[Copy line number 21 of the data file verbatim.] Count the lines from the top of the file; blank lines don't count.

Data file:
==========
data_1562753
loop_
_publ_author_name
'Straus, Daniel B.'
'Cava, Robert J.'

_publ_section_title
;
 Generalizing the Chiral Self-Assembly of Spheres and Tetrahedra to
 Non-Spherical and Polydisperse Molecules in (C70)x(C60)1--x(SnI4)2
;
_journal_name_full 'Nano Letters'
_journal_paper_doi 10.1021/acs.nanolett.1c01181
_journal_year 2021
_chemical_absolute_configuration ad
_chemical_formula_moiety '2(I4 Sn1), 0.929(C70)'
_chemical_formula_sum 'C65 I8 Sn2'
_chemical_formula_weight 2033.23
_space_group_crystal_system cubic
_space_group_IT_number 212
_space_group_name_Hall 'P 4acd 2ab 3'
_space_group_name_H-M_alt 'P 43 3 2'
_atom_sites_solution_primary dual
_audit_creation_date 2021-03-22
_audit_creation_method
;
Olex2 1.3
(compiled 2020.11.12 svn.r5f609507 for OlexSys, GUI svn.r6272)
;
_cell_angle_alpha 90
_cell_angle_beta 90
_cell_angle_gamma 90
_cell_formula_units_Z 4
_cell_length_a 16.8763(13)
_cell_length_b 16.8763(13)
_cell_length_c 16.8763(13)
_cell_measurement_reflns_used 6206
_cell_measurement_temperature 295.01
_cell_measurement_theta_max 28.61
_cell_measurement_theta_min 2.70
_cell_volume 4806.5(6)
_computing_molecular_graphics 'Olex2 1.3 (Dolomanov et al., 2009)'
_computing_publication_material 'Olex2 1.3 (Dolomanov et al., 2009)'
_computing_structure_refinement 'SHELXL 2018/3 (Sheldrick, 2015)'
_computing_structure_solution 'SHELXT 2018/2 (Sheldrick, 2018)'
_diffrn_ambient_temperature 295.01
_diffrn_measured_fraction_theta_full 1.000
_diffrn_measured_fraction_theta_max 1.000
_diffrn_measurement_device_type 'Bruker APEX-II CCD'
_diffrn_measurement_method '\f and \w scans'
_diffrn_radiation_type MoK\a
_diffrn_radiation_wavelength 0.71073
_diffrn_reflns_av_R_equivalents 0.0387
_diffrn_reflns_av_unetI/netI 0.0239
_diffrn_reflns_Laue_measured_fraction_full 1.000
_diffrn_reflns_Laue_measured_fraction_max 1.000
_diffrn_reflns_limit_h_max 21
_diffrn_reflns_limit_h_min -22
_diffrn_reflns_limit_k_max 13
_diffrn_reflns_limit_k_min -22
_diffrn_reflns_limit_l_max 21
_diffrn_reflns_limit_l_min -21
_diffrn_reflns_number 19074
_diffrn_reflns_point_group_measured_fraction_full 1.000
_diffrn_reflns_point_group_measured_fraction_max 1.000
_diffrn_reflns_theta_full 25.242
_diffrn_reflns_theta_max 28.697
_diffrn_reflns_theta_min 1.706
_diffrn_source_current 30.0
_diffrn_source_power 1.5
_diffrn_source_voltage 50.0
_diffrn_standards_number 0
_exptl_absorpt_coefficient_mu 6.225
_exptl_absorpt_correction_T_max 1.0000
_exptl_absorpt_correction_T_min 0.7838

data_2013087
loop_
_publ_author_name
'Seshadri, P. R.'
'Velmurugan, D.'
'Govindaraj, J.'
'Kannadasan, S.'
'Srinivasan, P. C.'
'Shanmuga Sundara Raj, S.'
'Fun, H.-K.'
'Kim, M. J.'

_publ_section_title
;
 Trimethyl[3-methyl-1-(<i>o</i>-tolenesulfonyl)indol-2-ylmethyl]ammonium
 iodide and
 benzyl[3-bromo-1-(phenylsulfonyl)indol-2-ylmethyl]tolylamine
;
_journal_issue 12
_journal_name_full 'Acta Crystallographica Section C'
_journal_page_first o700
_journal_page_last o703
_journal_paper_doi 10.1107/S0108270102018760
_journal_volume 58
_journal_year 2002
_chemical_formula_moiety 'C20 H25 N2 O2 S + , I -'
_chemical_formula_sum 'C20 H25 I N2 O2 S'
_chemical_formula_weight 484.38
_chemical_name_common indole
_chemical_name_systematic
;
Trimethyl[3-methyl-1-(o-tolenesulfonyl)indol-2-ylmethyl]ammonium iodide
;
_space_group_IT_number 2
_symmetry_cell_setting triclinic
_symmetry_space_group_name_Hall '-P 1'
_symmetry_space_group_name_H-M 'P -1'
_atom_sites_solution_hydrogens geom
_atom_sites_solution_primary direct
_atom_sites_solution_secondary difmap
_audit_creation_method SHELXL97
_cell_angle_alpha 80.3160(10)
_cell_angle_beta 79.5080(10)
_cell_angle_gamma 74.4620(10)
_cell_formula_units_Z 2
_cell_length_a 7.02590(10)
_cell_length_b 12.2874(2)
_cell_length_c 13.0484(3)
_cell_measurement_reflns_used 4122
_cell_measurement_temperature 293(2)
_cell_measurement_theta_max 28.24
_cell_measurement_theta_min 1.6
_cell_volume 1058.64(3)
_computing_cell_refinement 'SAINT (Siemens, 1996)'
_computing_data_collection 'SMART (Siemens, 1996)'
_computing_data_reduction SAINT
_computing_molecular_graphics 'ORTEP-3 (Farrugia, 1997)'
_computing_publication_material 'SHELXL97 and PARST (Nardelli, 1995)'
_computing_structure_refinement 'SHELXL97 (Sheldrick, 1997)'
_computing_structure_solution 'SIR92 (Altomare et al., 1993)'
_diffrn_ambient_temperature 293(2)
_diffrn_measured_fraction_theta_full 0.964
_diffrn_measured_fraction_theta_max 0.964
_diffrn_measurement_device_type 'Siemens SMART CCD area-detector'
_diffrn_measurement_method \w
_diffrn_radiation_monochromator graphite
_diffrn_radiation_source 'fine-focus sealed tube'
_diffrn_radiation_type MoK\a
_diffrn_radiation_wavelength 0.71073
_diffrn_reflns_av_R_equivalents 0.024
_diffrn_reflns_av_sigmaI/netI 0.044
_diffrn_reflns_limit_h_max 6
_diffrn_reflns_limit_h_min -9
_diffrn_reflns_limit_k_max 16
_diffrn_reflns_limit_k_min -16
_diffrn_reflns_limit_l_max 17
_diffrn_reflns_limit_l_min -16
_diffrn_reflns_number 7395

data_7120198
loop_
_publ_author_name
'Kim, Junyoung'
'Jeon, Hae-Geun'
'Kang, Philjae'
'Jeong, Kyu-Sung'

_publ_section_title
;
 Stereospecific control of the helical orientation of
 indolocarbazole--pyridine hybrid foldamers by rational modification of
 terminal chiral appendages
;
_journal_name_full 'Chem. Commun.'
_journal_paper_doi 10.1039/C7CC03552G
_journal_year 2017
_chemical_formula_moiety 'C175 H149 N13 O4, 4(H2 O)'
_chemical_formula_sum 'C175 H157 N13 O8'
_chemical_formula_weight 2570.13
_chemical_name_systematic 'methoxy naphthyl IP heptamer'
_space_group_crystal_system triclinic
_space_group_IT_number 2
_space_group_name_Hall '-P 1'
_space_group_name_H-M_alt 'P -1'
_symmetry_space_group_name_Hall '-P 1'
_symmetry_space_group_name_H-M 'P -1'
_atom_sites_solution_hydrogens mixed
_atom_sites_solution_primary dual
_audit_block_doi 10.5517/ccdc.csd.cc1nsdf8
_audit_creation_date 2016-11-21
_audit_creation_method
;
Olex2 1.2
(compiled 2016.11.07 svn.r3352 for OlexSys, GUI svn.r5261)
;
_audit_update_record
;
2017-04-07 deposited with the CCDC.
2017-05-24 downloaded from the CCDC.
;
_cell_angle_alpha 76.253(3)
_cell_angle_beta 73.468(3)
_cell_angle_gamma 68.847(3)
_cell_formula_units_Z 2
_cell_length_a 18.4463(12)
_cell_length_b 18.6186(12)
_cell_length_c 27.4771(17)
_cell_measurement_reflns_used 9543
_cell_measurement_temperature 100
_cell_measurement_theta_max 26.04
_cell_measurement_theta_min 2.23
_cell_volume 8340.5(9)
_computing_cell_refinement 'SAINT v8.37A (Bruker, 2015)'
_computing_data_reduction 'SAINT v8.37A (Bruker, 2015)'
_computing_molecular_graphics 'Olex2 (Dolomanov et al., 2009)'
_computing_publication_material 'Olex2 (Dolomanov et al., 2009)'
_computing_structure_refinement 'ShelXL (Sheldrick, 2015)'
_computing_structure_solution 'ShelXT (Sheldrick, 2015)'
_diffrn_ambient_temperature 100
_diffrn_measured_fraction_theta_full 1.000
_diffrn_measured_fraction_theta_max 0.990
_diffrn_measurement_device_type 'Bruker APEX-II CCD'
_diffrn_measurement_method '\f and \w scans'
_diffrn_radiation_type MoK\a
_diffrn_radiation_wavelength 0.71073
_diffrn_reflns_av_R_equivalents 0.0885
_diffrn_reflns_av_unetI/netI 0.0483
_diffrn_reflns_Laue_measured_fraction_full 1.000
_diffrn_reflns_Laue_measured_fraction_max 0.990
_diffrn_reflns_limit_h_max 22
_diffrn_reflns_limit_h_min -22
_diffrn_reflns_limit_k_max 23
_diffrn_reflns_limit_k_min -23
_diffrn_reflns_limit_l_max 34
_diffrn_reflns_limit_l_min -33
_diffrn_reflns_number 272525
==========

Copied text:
_space_group_name_H-M_alt 'P 43 3 2'